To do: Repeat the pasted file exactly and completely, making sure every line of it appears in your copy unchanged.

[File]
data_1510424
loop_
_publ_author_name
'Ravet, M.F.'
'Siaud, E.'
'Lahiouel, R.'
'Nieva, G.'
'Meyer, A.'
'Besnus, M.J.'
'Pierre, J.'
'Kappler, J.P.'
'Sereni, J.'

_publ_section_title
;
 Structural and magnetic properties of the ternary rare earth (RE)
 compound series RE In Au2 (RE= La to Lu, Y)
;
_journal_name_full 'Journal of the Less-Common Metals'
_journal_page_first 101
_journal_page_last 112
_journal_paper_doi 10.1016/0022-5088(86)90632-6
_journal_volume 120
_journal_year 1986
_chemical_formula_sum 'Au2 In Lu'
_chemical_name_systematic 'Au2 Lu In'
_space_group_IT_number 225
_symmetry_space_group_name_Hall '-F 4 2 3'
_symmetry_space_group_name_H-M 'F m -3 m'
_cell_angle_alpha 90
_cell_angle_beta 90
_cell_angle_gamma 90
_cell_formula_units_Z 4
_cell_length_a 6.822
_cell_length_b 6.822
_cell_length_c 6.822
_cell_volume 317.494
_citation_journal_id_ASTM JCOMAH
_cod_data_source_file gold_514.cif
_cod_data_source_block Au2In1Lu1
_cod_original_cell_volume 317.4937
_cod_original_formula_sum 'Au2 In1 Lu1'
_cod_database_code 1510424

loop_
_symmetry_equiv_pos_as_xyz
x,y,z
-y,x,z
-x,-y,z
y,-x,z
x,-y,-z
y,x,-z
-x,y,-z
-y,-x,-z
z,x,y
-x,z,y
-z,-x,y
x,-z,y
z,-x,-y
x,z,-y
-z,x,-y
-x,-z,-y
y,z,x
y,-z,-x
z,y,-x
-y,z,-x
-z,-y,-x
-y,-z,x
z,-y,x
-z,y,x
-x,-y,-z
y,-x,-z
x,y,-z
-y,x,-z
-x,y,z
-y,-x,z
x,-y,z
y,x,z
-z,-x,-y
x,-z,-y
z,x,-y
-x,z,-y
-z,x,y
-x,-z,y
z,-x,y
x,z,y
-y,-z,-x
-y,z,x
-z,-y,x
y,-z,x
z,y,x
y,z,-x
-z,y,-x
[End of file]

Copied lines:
data_1510424
loop_
_publ_author_name
'Ravet, M.F.'
'Siaud, E.'
'Lahiouel, R.'
'Nieva, G.'
'Meyer, A.'
'Besnus, M.J.'
'Pierre, J.'
'Kappler, J.P.'
'Sereni, J.'

_publ_section_title
;
 Structural and magnetic properties of the ternary rare earth (RE)
 compound series RE In Au2 (RE= La to Lu, Y)
;
_journal_name_full 'Journal of the Less-Common Metals'
_journal_page_first 101
_journal_page_last 112
_journal_paper_doi 10.1016/0022-5088(86)90632-6
_journal_volume 120
_journal_year 1986
_chemical_formula_sum 'Au2 In Lu'
_chemical_name_systematic 'Au2 Lu In'
_space_group_IT_number 225
_symmetry_space_group_name_Hall '-F 4 2 3'
_symmetry_space_group_name_H-M 'F m -3 m'
_cell_angle_alpha 90
_cell_angle_beta 90
_cell_angle_gamma 90
_cell_formula_units_Z 4
_cell_length_a 6.822
_cell_length_b 6.822
_cell_length_c 6.822
_cell_volume 317.494
_citation_journal_id_ASTM JCOMAH
_cod_data_source_file gold_514.cif
_cod_data_source_block Au2In1Lu1
_cod_original_cell_volume 317.4937
_cod_original_formula_sum 'Au2 In1 Lu1'
_cod_database_code 1510424

loop_
_symmetry_equiv_pos_as_xyz
x,y,z
-y,x,z
-x,-y,z
y,-x,z
x,-y,-z
y,x,-z
-x,y,-z
-y,-x,-z
z,x,y
-x,z,y
-z,-x,y
x,-z,y
z,-x,-y
x,z,-y
-z,x,-y
-x,-z,-y
y,z,x
y,-z,-x
z,y,-x
-y,z,-x
-z,-y,-x
-y,-z,x
z,-y,x
-z,y,x
-x,-y,-z
y,-x,-z
x,y,-z
-y,x,-z
-x,y,z
-y,-x,z
x,-y,z
y,x,z
-z,-x,-y
x,-z,-y
z,x,-y
-x,z,-y
-z,x,y
-x,-z,y
z,-x,y
x,z,y
-y,-z,-x
-y,z,x
-z,-y,x
y,-z,x
z,y,x
y,z,-x
-z,y,-x